Another recentreport “Healthy people 2020” prepared for the us government is one of the manyauthoritative sources asserting that physical activity helps maintain healthyweight for people of all ages and strength and agility in older adults (Healthypeople 2020, nd). Special nowadays as technology have created inactive lifestyle, people are developing habits that are problematic for maintaining goodhealth, thus most people are familiar with the idea that participating in physicalexercise promote cardiovascular fitness and weight maintenance. Converselypeople who are unable to participate in their choice of occupation, forwhatever reasons, can suffer from occupation imbalance, deprivation andalienation. Occupational imbalance is a lack of balance between work, rest, andplay, which can result in poorer health, decreased life satisfaction andwell-being (Townsend &Polatajko, 2007). Due to repetitive patterns ofoccupation or activity people develop routines, which helps them in developingstructure and managing life. For example, sleep is necessary for restorationand survival, disruption in sleep patterns can lead to occupationaldeprivation. Roles influence the occupations and associated activities peopleengage in (Keilhofner, 1995), they are mainly defined by culture and changes throughoutlife.
Changes in roles and environment can result in occupation disruption andalienation, resulting in physical and mental consequence, as found when peoplebecame homeless or institutionalised. Within the occupation science, a theory that may help toexplain the relationship between occupation and well-being is flow. Flow hasbeen defined as a subjective, psychological state that occur when people becomeso immense in an occupation that they forget everything except what they aredoing (Csikszentmihalyi and Rathunde, 1992). Also, flow does not originate fromoccupational therapy theory, it can work in complimentary with current theoriesin how occupation motivates people and how they can improve their occupationperformance.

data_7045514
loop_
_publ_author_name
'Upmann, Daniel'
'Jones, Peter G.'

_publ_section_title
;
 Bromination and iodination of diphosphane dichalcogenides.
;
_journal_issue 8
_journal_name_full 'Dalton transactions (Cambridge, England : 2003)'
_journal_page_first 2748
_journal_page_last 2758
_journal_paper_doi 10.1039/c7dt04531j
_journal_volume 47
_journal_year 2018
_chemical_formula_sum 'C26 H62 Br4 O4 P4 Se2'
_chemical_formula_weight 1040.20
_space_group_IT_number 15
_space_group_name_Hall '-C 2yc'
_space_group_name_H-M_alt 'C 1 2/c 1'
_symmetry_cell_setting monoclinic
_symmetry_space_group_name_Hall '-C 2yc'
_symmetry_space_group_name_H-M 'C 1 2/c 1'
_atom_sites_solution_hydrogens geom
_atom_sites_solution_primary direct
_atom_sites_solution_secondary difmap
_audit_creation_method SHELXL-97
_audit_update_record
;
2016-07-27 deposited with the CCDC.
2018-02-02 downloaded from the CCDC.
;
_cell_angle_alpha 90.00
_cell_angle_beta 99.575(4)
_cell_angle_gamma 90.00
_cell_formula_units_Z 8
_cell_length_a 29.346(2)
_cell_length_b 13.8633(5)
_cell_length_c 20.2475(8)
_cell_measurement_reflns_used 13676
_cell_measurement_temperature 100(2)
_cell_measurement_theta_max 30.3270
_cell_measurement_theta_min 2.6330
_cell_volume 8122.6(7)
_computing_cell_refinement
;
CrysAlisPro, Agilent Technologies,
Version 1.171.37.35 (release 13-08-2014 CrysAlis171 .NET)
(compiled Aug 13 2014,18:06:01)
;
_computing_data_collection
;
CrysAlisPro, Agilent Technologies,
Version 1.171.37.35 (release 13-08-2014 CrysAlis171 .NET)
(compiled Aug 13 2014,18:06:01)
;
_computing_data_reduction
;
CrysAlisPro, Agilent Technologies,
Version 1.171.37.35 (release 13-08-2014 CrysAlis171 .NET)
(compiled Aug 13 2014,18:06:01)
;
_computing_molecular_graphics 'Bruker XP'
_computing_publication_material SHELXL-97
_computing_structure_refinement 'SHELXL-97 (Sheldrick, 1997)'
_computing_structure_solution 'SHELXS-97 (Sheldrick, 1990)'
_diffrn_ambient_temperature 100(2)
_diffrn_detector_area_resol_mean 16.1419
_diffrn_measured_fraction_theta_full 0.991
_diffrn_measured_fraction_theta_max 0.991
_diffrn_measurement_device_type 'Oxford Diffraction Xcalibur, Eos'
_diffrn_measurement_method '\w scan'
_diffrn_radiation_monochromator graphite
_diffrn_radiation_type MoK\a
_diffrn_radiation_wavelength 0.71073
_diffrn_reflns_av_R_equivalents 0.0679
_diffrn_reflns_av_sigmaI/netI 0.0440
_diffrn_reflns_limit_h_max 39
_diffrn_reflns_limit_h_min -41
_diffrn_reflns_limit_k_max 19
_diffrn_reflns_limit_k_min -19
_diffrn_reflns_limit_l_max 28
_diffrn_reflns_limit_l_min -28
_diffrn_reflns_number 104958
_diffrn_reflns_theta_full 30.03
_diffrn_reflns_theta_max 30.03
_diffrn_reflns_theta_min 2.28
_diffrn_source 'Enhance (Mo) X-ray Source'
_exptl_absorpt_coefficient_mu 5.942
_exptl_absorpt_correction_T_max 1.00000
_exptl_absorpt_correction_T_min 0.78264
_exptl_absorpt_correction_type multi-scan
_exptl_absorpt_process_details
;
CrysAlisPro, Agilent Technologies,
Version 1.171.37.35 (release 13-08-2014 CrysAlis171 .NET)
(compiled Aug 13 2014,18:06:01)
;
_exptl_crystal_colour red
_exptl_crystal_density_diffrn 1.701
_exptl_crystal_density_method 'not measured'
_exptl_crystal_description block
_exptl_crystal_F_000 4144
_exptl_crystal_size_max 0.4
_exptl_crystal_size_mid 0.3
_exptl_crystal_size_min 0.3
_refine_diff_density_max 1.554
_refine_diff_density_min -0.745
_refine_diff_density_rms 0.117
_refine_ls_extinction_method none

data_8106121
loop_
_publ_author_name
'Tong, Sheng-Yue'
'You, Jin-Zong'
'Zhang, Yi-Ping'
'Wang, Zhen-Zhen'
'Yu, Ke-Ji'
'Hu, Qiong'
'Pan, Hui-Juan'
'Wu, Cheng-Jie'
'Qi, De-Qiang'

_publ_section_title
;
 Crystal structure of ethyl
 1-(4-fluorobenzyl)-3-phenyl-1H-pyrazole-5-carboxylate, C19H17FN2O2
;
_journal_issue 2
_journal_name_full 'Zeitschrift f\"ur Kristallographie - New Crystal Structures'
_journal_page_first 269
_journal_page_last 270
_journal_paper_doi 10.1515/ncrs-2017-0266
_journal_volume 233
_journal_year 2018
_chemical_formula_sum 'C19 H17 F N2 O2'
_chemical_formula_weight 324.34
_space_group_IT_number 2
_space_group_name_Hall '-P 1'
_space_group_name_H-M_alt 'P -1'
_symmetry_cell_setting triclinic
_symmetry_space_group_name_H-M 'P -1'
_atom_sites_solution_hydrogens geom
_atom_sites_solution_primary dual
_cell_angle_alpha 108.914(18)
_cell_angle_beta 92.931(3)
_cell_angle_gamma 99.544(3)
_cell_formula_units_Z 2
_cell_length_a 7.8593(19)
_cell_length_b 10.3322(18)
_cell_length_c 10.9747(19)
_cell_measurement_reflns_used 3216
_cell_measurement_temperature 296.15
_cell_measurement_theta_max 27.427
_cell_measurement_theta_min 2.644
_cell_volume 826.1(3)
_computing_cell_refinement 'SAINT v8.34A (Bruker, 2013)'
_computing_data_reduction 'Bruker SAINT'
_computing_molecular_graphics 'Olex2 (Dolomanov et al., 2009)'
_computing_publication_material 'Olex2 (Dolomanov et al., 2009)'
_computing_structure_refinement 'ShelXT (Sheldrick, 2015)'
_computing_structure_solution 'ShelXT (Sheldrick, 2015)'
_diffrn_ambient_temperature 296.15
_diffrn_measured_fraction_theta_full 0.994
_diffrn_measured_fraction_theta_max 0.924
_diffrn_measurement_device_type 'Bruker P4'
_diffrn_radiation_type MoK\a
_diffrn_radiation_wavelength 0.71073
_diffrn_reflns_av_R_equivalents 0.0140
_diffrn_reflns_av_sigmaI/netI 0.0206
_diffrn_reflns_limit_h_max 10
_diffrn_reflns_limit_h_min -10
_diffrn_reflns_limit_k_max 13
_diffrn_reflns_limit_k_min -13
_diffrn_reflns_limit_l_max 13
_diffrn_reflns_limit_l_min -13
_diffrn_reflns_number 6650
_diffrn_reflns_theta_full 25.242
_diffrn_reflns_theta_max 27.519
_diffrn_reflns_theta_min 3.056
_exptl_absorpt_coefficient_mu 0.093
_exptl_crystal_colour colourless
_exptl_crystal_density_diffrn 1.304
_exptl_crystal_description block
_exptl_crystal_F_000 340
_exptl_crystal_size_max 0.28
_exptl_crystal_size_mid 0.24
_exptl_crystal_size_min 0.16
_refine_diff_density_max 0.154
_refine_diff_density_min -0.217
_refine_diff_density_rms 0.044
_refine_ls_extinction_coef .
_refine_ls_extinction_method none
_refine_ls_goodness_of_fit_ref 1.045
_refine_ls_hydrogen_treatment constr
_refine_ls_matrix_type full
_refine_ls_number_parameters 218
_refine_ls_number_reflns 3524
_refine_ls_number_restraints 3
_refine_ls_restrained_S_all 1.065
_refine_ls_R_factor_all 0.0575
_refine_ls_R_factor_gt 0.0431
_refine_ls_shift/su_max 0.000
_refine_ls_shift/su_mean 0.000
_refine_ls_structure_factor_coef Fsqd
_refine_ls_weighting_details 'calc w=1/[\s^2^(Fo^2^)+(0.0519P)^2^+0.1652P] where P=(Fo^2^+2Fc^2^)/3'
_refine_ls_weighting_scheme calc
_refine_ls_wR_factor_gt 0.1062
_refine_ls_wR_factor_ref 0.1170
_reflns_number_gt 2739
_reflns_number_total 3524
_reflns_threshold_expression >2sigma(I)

In her literature review, Emerson (1998) found that flow wasassociated with increased level of happiness, self-esteem, role satisfaction,work productivity and satisfaction with life. A person is more likely to beinvolved in an occupation that they have found to be enjoyable in the past andincrease in performance of this chosen occupation may result in a flow state,which can lead to the highest level of wellbeing. The role of occupational therapist is to inform, support,facilitate and provide opportunity for clients to perform activities in orderto promote function, quality of life, and the realisation of potential (COT2003). However, occupational therapist does not believe participating in anoccupation is enough to influence health and well-being, but by usingpurposeful activity, occupational therapist has a unique role in helping peopleto live a fulfilling life. Developing therapeutic relationship between the clientand the occupational therapist is the first and most important stage of theoccupational therapy process, as both parts are participating in the processand bring different experience. The mainpurpose of the occupational therapy process is to provide structure so thatoccupational therapist can address client’s health-related problems based on evidence.